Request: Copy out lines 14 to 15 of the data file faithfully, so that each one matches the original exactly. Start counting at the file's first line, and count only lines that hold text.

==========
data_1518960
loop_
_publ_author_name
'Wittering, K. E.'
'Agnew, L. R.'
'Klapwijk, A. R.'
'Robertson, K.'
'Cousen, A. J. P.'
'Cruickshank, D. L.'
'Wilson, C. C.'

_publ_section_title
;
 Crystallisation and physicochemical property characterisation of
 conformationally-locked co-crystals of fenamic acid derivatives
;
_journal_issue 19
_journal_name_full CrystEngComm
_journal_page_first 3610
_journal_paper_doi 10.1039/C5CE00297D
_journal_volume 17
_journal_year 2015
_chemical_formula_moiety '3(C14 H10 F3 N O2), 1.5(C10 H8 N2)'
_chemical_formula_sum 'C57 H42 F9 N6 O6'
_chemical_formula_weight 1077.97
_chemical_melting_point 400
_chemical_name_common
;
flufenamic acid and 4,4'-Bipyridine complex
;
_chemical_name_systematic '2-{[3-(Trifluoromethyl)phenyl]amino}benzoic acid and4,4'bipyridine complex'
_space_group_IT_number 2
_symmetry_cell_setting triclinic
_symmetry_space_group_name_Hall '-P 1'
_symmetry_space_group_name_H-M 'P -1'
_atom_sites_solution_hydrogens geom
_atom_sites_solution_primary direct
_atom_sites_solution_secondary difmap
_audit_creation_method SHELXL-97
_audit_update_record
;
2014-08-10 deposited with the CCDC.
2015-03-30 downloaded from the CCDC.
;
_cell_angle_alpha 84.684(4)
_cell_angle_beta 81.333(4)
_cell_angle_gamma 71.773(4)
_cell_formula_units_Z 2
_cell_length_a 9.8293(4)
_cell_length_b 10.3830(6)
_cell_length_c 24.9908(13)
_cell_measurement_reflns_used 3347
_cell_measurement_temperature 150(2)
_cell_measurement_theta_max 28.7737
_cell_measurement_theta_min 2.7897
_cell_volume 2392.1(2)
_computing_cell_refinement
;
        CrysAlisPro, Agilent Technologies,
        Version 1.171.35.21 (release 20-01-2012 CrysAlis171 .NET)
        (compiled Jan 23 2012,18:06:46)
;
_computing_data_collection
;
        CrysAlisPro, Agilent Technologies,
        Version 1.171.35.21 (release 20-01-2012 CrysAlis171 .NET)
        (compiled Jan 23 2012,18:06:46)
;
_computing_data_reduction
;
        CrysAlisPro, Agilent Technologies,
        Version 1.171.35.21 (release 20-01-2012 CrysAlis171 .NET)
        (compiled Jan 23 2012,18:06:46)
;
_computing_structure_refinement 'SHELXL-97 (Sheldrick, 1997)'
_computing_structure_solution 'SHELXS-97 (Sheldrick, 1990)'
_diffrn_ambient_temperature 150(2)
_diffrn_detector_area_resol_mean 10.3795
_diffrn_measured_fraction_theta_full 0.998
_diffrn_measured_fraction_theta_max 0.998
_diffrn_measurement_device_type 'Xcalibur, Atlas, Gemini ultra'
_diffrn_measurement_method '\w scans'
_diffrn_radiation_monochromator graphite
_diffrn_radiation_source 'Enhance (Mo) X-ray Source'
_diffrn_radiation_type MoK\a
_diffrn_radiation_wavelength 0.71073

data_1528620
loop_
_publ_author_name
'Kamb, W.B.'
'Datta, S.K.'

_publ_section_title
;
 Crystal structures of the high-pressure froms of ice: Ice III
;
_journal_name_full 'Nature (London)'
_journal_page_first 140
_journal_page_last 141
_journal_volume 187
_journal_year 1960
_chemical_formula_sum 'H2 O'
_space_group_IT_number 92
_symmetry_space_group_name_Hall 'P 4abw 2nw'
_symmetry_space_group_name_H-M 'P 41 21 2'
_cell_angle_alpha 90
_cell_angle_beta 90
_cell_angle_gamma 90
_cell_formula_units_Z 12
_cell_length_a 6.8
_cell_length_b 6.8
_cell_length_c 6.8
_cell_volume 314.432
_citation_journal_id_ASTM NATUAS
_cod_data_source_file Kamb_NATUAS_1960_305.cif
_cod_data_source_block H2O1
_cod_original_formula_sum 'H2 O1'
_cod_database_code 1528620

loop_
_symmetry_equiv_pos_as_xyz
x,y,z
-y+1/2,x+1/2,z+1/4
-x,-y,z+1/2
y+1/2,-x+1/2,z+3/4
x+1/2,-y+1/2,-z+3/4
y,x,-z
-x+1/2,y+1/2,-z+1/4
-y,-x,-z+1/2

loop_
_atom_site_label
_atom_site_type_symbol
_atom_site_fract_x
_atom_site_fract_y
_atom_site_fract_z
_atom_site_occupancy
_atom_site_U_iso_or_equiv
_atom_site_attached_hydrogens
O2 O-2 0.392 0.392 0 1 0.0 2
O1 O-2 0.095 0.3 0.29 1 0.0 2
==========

 conformationally-locked co-crystals of fenamic acid derivatives
;